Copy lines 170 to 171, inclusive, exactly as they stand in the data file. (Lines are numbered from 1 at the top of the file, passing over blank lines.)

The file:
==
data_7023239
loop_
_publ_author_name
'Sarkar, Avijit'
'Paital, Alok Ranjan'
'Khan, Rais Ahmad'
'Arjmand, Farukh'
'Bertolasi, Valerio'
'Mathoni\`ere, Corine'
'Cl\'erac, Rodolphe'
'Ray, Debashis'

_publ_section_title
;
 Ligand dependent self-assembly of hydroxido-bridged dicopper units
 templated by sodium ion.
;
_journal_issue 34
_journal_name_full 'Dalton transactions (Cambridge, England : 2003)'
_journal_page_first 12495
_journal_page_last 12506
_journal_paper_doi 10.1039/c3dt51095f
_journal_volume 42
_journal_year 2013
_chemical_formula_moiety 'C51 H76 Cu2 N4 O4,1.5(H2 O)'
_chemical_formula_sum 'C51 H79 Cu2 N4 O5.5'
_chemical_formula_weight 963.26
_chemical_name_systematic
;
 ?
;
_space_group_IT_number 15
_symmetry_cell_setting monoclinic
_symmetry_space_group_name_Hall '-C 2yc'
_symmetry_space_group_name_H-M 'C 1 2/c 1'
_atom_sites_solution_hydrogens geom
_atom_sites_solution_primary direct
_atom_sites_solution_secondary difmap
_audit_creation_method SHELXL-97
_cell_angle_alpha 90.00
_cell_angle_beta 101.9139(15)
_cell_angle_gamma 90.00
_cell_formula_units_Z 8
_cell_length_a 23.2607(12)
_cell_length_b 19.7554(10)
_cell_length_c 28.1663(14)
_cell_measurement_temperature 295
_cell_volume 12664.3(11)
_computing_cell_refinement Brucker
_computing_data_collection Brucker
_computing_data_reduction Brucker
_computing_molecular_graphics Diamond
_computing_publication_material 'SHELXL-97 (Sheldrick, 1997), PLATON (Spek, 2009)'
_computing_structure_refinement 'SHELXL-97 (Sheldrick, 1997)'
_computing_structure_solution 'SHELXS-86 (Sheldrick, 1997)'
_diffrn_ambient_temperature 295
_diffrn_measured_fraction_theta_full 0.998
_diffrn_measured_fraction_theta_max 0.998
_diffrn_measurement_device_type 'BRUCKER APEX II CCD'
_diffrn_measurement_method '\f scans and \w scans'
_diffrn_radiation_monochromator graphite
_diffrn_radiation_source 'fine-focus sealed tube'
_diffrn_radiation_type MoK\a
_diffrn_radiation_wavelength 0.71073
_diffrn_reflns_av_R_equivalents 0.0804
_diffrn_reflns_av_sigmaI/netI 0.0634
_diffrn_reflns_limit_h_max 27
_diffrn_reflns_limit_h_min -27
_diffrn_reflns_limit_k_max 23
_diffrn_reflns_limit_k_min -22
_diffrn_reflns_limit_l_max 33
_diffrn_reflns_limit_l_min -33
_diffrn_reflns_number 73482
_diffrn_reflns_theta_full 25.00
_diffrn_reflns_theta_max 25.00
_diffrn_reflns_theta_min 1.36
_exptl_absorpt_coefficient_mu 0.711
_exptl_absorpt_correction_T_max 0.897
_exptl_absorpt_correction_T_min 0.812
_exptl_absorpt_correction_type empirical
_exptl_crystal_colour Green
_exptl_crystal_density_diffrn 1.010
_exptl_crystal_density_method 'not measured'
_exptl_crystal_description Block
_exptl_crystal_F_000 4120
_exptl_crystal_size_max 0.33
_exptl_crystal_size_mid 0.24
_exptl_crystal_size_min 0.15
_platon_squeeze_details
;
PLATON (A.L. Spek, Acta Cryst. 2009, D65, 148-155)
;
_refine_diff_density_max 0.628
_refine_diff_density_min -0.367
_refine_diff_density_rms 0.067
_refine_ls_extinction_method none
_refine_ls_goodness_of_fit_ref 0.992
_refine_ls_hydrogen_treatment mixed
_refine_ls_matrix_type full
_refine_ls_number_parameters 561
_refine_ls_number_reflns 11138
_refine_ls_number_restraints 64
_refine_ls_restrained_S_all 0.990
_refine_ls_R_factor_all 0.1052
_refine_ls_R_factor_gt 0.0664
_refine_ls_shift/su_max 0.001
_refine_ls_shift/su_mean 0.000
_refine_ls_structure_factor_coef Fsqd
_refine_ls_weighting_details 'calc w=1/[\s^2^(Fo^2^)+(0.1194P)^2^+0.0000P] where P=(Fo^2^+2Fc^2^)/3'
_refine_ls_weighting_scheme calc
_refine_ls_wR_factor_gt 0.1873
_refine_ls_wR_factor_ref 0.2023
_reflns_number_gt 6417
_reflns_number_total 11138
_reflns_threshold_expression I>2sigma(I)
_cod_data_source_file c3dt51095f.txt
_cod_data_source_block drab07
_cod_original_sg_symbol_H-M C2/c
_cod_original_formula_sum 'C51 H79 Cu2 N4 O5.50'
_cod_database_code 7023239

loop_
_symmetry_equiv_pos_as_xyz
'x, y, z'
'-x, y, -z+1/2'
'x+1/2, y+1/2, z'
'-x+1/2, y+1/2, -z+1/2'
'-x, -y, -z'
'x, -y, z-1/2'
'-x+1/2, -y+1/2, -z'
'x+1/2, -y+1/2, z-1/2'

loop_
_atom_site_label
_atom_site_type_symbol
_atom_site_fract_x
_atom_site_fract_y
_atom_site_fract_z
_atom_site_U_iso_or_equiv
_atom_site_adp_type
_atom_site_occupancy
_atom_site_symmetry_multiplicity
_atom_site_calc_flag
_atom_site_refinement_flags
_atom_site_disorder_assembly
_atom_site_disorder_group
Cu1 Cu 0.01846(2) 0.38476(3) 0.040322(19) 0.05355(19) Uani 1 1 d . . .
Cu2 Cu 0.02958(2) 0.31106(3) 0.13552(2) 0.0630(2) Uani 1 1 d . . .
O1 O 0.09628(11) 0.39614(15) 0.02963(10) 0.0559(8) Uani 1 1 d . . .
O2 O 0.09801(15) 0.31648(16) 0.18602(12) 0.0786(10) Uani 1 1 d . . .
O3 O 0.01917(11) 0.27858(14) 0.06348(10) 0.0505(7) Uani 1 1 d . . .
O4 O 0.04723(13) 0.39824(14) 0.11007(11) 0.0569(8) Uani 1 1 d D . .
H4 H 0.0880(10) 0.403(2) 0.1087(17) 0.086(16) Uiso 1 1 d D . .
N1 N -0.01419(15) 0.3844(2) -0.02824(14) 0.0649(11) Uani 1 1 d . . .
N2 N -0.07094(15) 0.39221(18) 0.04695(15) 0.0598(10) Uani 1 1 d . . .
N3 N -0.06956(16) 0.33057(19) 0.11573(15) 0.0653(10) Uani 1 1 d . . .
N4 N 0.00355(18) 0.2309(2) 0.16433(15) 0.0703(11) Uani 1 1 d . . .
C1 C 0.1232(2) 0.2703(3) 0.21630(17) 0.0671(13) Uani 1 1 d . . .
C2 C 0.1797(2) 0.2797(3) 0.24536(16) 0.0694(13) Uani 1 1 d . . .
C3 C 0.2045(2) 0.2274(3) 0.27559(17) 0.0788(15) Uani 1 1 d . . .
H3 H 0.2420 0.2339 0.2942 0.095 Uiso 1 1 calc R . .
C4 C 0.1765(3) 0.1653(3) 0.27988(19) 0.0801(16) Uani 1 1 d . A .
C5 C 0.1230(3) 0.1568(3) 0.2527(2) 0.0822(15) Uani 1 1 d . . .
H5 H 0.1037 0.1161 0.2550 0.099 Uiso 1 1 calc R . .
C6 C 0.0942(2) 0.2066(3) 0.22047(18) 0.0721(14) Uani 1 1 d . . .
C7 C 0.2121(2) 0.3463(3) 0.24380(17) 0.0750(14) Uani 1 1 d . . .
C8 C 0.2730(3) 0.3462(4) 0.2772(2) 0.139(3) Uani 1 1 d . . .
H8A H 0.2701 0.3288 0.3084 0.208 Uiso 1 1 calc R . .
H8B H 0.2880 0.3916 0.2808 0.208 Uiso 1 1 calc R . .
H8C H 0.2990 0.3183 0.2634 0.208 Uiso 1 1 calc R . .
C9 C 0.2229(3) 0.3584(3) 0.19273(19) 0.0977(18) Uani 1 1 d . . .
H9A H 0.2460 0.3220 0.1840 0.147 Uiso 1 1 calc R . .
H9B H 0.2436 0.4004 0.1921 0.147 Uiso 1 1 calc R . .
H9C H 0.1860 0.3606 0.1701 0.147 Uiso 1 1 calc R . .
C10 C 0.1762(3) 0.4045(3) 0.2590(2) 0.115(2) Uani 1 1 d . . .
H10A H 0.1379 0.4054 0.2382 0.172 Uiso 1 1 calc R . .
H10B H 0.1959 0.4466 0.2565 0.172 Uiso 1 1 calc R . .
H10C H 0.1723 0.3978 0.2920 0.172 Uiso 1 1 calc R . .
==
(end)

H9B H 0.2436 0.4004 0.1921 0.147 Uiso 1 1 calc R . .
H9C H 0.1860 0.3606 0.1701 0.147 Uiso 1 1 calc R . .